People enjoy work. Even those who don’t enjoy what they do enjoy the feeling of agency and being able to provide for others. For a world to work where a universal basic income accounts for the bulk of the consumer spending for many people, something else needs to account for the social side of work. It is disappointing to think that we’d have to create make-work for people, but it may be the hard truth.
–Ryan Avent, September 6, 2016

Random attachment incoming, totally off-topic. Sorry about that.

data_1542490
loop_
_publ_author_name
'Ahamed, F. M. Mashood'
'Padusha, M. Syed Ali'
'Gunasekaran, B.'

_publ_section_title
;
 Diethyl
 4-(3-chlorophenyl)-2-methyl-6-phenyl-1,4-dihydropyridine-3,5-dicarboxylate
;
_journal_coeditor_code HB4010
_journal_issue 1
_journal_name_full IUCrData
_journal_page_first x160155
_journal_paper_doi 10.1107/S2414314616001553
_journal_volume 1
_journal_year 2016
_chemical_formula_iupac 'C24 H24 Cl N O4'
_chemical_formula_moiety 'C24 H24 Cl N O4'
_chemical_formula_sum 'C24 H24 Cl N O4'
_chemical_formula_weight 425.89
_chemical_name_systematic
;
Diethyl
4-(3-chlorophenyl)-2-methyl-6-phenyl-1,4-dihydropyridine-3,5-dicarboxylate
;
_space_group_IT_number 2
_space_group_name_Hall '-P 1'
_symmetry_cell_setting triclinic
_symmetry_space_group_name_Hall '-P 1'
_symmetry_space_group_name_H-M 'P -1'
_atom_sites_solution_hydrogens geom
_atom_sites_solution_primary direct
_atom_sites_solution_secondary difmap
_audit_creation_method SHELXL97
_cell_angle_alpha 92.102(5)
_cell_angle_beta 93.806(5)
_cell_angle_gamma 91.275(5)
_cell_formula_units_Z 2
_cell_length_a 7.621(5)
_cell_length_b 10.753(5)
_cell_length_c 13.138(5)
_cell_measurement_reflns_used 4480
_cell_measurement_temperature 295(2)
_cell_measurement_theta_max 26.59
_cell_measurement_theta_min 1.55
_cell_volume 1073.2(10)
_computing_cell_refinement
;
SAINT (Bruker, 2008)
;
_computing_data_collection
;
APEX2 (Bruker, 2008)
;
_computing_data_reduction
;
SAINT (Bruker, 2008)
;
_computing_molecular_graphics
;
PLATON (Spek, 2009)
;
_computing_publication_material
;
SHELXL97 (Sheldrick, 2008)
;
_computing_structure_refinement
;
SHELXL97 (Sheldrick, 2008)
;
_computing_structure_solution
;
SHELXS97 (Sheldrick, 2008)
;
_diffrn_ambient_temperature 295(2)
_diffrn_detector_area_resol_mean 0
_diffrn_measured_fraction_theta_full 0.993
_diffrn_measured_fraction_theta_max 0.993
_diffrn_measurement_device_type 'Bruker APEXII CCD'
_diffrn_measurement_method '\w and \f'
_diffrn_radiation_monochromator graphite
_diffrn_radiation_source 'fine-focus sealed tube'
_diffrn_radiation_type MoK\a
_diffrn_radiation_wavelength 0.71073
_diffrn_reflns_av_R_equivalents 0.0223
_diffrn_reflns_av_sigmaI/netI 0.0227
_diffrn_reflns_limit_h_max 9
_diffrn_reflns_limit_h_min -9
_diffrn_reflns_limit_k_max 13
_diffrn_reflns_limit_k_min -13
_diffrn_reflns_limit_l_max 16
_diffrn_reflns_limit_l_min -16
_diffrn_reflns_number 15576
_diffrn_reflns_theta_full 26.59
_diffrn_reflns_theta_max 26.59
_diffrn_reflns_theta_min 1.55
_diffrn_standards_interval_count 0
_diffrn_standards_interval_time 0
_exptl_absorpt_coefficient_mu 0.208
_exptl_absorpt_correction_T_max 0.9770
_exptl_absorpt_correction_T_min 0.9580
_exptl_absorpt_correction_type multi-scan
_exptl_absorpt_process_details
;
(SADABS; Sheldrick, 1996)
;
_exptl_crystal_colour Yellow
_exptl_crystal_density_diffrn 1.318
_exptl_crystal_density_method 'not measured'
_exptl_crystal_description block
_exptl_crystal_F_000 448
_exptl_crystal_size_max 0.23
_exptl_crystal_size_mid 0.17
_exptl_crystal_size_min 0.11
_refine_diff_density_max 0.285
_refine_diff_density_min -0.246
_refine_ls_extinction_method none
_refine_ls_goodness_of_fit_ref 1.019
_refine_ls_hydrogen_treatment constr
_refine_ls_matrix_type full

Disappointing indeed, but the reality is rich countries have been dealing with this problem for decades. A staggering 96 per cent of America’s net job growth since 1990 has come from sectors known to have low productivity (construction, retail, bars, restaurants, and other low-paying services were responsible for 46 percentage points of total growth) and sectors where low productivity is merely suspected in the absence of competition and proper measurement techniques (healthcare, education, government, and finance explain the remaining 50 percentage points):Continue reading: The great American make-work programme